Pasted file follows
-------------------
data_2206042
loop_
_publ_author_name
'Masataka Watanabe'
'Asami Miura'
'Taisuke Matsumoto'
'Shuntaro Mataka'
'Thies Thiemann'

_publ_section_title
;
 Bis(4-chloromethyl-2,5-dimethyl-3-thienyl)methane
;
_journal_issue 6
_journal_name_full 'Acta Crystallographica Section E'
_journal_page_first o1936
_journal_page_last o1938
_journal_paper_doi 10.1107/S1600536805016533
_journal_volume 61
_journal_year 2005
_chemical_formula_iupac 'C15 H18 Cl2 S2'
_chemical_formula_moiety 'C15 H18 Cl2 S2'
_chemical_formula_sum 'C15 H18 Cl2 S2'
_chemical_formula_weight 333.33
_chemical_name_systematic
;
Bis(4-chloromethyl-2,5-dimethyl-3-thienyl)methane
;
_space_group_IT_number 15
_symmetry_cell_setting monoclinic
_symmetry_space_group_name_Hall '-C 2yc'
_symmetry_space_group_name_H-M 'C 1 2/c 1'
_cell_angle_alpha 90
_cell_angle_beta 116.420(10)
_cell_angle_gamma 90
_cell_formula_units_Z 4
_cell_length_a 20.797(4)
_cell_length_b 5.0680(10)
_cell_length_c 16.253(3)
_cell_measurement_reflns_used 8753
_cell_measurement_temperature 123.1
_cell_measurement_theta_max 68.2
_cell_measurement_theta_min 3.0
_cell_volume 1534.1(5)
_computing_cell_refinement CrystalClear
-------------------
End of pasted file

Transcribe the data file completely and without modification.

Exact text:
data_2206042
loop_
_publ_author_name
'Masataka Watanabe'
'Asami Miura'
'Taisuke Matsumoto'
'Shuntaro Mataka'
'Thies Thiemann'

_publ_section_title
;
 Bis(4-chloromethyl-2,5-dimethyl-3-thienyl)methane
;
_journal_issue 6
_journal_name_full 'Acta Crystallographica Section E'
_journal_page_first o1936
_journal_page_last o1938
_journal_paper_doi 10.1107/S1600536805016533
_journal_volume 61
_journal_year 2005
_chemical_formula_iupac 'C15 H18 Cl2 S2'
_chemical_formula_moiety 'C15 H18 Cl2 S2'
_chemical_formula_sum 'C15 H18 Cl2 S2'
_chemical_formula_weight 333.33
_chemical_name_systematic
;
Bis(4-chloromethyl-2,5-dimethyl-3-thienyl)methane
;
_space_group_IT_number 15
_symmetry_cell_setting monoclinic
_symmetry_space_group_name_Hall '-C 2yc'
_symmetry_space_group_name_H-M 'C 1 2/c 1'
_cell_angle_alpha 90
_cell_angle_beta 116.420(10)
_cell_angle_gamma 90
_cell_formula_units_Z 4
_cell_length_a 20.797(4)
_cell_length_b 5.0680(10)
_cell_length_c 16.253(3)
_cell_measurement_reflns_used 8753
_cell_measurement_temperature 123.1
_cell_measurement_theta_max 68.2
_cell_measurement_theta_min 3.0
_cell_volume 1534.1(5)
_computing_cell_refinement CrystalClear